Gill v. Gill, 412 F. Supp. 1153 (E.D. Pa. 1976)

US District Court for the Eastern District of Pennsylvania - 412 F. Supp. 1153 (E.D. Pa. 1976)
April 8, 1976

412 F. Supp. 1153 (1976)

John H. GILL
Kathleen M. GILL.

Civ. A. No. 75-3176.

United States District Court, E. D. Pennsylvania.

April 8, 1976.

*1154 John H. Gill, pro se.

Phillip H. Baer, Philadelphia, Pa., for defendant.


DITTER, District Judge.

Attempting to invoke the jurisdiction of this court under alternative diversity of citizenship and civil rights theories, plaintiff seeks to have set aside a state court order awarding custody of his minor daughter to his estranged wife. Defendant has moved to dismiss the complaint on grounds of insufficient service of process, absence of personal and subject matter jurisdiction, failure to state a claim upon which relief can be granted, and failure to comply with applicable rules of procedure. I conclude that for want of subject matter jurisdiction and for failure to state a cognizable claim the complaint must be dismissed.[1]

Taking as true the allegations of the complaint, Cooper v. Pate, 378 U.S. 546, 84 S. Ct. 1733, 1734, 12 L. Ed. 2d 1030 (1964), and all reasonable inferences deducible therefrom, Curtis v. Everette, 489 F.2d 516, 518 (3d Cir. 1973), cert. denied, 416 U.S. 995, 94 S. Ct. 2409, 40 L. Ed. 2d 774 (1974),[2] as I must do on a motion to dismiss, it appears that defendant deserted plaintiff on January 27, 1975, taking with her the couple's minor daughter, Karen M. Gill. Plaintiff effected the return of Karen to his home on April 30, 1975.[3] On October 9, 1975, the Honorable James L. Stern, Judge of the Family Division *1155 of the Court of Common Pleas of Philadelphia, entered an order awarding custody of the child to defendant.[4] Plaintiff thereafter instituted the present action, seeking to have this court stay execution of the Common Pleas order, and to entertain a hearing on the merits of his custody petition.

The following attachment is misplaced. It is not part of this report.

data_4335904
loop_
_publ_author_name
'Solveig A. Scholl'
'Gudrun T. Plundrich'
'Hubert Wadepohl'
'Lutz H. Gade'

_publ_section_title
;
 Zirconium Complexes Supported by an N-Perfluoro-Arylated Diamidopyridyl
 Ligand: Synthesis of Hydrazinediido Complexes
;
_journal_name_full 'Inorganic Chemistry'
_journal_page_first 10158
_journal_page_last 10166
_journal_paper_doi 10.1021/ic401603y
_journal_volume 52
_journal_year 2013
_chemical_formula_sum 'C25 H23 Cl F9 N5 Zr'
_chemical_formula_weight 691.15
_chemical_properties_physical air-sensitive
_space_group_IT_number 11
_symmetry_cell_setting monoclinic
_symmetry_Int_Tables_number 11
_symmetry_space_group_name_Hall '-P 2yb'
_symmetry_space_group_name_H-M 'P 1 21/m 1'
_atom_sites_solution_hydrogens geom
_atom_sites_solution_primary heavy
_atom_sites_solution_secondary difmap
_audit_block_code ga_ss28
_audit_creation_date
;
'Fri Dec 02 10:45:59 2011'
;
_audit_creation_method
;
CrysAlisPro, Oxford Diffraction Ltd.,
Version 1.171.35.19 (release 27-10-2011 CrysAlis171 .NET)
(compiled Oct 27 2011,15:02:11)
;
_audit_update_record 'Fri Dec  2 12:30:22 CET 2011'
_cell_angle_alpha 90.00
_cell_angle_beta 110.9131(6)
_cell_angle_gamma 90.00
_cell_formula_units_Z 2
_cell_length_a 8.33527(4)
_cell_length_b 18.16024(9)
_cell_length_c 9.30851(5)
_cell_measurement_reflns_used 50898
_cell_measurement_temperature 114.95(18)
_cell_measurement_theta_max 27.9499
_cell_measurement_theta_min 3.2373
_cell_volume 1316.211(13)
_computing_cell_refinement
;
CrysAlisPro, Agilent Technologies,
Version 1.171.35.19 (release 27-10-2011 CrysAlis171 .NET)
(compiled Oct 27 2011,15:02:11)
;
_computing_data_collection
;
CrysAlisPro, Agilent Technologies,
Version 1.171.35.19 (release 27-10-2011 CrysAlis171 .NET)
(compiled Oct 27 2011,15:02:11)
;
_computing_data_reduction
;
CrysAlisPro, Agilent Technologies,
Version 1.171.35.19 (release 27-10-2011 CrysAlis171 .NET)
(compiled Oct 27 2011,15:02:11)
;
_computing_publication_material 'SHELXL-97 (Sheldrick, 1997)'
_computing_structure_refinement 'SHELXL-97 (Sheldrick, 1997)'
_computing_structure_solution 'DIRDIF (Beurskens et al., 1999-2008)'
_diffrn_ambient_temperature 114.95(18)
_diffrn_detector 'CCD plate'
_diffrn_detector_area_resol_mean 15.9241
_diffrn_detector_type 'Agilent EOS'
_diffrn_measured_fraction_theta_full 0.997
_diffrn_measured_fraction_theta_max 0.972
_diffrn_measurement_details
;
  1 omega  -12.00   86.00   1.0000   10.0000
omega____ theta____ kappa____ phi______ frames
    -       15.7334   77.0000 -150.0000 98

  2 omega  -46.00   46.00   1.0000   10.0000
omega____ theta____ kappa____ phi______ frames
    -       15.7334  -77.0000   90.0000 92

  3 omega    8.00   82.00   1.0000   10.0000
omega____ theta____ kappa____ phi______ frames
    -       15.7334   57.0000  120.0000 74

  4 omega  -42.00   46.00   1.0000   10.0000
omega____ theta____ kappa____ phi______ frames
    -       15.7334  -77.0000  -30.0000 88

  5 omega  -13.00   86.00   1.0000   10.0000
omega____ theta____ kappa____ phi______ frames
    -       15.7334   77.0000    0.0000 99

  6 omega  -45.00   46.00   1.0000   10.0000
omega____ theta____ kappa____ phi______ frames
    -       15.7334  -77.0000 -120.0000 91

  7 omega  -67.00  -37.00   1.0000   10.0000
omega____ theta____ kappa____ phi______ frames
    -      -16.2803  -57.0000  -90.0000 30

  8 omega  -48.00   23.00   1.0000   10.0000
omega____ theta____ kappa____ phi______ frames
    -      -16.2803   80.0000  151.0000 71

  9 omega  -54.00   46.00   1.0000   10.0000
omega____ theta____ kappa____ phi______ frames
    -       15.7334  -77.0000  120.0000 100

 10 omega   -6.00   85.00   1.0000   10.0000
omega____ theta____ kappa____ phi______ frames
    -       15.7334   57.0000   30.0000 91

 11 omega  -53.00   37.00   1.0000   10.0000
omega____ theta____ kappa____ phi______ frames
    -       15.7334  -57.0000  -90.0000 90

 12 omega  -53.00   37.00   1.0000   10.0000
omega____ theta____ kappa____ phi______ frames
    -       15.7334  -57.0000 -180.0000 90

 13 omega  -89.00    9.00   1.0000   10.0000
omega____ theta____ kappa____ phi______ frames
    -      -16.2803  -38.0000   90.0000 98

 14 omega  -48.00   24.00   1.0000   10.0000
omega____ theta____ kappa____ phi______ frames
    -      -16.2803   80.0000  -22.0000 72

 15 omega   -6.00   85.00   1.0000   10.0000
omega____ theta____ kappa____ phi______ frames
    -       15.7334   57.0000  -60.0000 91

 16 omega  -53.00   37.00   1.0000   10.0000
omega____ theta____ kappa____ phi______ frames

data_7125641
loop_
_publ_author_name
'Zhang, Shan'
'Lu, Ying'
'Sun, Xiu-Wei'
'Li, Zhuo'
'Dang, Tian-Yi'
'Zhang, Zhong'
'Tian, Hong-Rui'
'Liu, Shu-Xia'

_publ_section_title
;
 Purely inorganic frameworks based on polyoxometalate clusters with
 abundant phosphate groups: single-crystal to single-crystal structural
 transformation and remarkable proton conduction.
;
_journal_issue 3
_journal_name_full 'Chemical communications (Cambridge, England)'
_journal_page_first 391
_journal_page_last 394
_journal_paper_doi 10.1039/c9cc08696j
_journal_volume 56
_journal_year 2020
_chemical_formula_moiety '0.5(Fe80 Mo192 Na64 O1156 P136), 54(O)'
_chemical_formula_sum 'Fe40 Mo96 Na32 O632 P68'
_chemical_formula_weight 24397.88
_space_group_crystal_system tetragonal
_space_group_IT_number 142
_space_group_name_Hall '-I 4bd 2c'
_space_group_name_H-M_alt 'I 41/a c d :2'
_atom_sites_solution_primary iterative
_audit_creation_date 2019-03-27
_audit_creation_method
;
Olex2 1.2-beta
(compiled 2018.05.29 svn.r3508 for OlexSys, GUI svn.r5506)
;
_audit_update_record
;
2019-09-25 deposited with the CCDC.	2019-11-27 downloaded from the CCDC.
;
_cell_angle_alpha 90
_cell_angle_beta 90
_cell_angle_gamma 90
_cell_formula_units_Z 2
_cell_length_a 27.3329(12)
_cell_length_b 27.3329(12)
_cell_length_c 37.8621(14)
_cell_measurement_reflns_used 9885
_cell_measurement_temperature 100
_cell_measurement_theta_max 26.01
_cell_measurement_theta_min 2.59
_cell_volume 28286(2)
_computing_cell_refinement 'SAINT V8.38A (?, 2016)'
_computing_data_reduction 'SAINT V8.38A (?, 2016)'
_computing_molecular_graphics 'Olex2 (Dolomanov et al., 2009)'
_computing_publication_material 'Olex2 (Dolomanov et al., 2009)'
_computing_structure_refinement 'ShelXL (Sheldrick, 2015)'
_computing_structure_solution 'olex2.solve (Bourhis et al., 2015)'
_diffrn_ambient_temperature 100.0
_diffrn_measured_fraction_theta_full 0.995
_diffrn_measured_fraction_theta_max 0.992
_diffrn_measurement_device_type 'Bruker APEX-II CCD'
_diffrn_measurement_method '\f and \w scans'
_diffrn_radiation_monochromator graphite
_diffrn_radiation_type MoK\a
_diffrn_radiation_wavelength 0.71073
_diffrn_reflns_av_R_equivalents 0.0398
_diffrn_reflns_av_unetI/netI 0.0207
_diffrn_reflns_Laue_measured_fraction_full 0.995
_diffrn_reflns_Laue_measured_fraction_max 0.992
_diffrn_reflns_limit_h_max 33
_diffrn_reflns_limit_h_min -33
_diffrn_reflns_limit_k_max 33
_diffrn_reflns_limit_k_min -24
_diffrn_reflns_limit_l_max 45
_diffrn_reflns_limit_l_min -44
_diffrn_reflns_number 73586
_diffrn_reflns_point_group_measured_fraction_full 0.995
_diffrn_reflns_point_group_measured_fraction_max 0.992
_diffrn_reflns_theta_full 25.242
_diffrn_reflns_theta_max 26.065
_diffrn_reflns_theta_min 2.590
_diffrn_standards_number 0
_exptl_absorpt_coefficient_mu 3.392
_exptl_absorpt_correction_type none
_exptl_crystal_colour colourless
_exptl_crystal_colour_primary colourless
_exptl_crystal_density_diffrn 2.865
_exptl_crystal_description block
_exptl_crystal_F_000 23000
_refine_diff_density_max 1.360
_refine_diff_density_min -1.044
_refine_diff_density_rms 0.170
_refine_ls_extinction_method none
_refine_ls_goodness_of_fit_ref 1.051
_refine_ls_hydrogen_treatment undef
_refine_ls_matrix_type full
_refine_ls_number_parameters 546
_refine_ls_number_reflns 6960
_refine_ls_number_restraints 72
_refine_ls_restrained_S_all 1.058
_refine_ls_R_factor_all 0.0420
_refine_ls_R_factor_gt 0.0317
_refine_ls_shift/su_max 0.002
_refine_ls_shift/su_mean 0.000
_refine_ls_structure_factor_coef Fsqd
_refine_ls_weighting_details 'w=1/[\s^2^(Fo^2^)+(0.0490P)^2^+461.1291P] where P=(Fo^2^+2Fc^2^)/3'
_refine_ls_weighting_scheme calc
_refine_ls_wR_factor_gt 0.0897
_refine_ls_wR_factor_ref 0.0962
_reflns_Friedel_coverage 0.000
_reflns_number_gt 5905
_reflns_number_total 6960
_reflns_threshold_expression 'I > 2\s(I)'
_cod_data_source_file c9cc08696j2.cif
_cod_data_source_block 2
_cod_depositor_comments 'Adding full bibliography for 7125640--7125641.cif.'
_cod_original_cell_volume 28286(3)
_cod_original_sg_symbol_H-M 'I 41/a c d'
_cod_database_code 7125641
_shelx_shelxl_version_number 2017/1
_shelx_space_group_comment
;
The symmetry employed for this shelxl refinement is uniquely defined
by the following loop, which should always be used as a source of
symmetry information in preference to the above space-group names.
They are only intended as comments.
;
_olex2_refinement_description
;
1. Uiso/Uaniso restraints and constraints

Alleging that he is a citizen of Pennsylvania and his wife a citizen of New Jersey, plaintiff first seeks to maintain this suit pursuant to this court's diversity jurisdiction under 28 U.S.C. § 1332. Inasmuch as the complaint is devoid of any claim of damages, let alone an amount in controversy exceeding the requisite $10,000., jurisdiction does not lie under that statute. Harms v. Federal Housing Administration, 256 F. Supp. 757, 760 (D.Md.1966). Had plaintiff sought damages in an amount sufficient to satisfy Section 1332, under the more recent authorities, the fact that the parties remain legally married to each other would not necessarily preclude invocation of this court's diversity jurisdiction.[5] As Judge Weinstein concluded in a remarkable opinion in Spindel v. Spindel, 283 F. Supp. 797, 813 E.D.N.Y.1968):

Whatever the ancient doctrine a wife is capable of acquiring a domicile separate from that of her husband; at least to this extent legal equality of the sexes is embodied in the Fourteenth and Nineteenth Amendments. Cf. 42 U.S.C. §§ 2000a et seq. "If there has been an actual rupture of marital relations, [a wife] * * * may acquire a separate domicile of her own even though she was the party at fault. And she may likewise do so if for any reason she is living apart from her husband even though her relations with him are wholly amicable." Restatement 2d, Conflict of Laws § 21, comment d (Proposed Official Draft, Part I, 1967). See also cases collected, id., Reporter's Notes, pp. 111-12; Goodrich and Scoles, Conflict of Laws, pp. 51-53 (4th ed. 1964) ("The more recent authorities now recognize the separate domicile of the wife whenever she in fact makes her home apart from her husband, regardless of her motive or propriety of her conduct.").[6]